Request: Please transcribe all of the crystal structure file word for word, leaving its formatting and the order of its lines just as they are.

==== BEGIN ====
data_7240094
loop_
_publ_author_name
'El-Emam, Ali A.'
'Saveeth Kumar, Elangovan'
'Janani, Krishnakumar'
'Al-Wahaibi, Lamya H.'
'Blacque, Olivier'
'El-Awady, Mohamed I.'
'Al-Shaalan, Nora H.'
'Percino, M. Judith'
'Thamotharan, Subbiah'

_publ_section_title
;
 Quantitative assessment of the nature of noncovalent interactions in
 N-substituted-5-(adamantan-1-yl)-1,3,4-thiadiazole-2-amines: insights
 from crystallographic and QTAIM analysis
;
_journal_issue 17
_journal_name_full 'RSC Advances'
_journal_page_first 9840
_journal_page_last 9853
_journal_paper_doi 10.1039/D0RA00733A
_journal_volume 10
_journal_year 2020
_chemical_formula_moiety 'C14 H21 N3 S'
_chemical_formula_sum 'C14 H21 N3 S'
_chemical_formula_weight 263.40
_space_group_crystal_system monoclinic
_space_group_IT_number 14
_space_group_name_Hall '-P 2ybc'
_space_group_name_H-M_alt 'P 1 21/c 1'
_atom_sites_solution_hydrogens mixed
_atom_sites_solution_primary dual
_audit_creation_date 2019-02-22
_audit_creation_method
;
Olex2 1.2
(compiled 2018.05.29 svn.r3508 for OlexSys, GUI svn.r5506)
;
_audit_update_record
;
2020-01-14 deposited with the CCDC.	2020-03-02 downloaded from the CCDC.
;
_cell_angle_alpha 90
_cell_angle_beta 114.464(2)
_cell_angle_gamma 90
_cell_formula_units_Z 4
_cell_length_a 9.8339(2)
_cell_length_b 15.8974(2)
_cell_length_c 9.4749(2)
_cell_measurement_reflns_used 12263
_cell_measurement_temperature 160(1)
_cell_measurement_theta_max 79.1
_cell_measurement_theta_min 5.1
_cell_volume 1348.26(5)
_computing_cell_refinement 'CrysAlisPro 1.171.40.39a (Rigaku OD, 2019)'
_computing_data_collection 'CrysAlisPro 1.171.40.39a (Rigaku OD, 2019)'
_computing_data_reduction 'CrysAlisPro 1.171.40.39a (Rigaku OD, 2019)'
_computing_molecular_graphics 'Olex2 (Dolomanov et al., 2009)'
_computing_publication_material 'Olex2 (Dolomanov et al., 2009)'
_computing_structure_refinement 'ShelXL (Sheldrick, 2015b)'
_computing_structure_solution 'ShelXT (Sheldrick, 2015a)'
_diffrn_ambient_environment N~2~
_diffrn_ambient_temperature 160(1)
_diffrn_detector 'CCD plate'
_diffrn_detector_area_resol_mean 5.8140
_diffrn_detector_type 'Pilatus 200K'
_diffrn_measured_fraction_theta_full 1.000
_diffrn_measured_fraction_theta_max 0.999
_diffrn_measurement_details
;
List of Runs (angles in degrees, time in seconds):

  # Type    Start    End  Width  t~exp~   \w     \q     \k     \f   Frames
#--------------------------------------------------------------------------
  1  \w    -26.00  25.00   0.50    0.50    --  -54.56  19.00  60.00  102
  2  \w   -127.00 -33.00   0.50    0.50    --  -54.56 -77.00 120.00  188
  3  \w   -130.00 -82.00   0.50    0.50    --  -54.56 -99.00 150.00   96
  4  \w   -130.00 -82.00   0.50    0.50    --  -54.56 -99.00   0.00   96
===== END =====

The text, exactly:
data_7240094
loop_
_publ_author_name
'El-Emam, Ali A.'
'Saveeth Kumar, Elangovan'
'Janani, Krishnakumar'
'Al-Wahaibi, Lamya H.'
'Blacque, Olivier'
'El-Awady, Mohamed I.'
'Al-Shaalan, Nora H.'
'Percino, M. Judith'
'Thamotharan, Subbiah'

_publ_section_title
;
 Quantitative assessment of the nature of noncovalent interactions in
 N-substituted-5-(adamantan-1-yl)-1,3,4-thiadiazole-2-amines: insights
 from crystallographic and QTAIM analysis
;
_journal_issue 17
_journal_name_full 'RSC Advances'
_journal_page_first 9840
_journal_page_last 9853
_journal_paper_doi 10.1039/D0RA00733A
_journal_volume 10
_journal_year 2020
_chemical_formula_moiety 'C14 H21 N3 S'
_chemical_formula_sum 'C14 H21 N3 S'
_chemical_formula_weight 263.40
_space_group_crystal_system monoclinic
_space_group_IT_number 14
_space_group_name_Hall '-P 2ybc'
_space_group_name_H-M_alt 'P 1 21/c 1'
_atom_sites_solution_hydrogens mixed
_atom_sites_solution_primary dual
_audit_creation_date 2019-02-22
_audit_creation_method
;
Olex2 1.2
(compiled 2018.05.29 svn.r3508 for OlexSys, GUI svn.r5506)
;
_audit_update_record
;
2020-01-14 deposited with the CCDC.	2020-03-02 downloaded from the CCDC.
;
_cell_angle_alpha 90
_cell_angle_beta 114.464(2)
_cell_angle_gamma 90
_cell_formula_units_Z 4
_cell_length_a 9.8339(2)
_cell_length_b 15.8974(2)
_cell_length_c 9.4749(2)
_cell_measurement_reflns_used 12263
_cell_measurement_temperature 160(1)
_cell_measurement_theta_max 79.1
_cell_measurement_theta_min 5.1
_cell_volume 1348.26(5)
_computing_cell_refinement 'CrysAlisPro 1.171.40.39a (Rigaku OD, 2019)'
_computing_data_collection 'CrysAlisPro 1.171.40.39a (Rigaku OD, 2019)'
_computing_data_reduction 'CrysAlisPro 1.171.40.39a (Rigaku OD, 2019)'
_computing_molecular_graphics 'Olex2 (Dolomanov et al., 2009)'
_computing_publication_material 'Olex2 (Dolomanov et al., 2009)'
_computing_structure_refinement 'ShelXL (Sheldrick, 2015b)'
_computing_structure_solution 'ShelXT (Sheldrick, 2015a)'
_diffrn_ambient_environment N~2~
_diffrn_ambient_temperature 160(1)
_diffrn_detector 'CCD plate'
_diffrn_detector_area_resol_mean 5.8140
_diffrn_detector_type 'Pilatus 200K'
_diffrn_measured_fraction_theta_full 1.000
_diffrn_measured_fraction_theta_max 0.999
_diffrn_measurement_details
;
List of Runs (angles in degrees, time in seconds):

  # Type    Start    End  Width  t~exp~   \w     \q     \k     \f   Frames
#--------------------------------------------------------------------------
  1  \w    -26.00  25.00   0.50    0.50    --  -54.56  19.00  60.00  102
  2  \w   -127.00 -33.00   0.50    0.50    --  -54.56 -77.00 120.00  188
  3  \w   -130.00 -82.00   0.50    0.50    --  -54.56 -99.00 150.00   96
  4  \w   -130.00 -82.00   0.50    0.50    --  -54.56 -99.00   0.00   96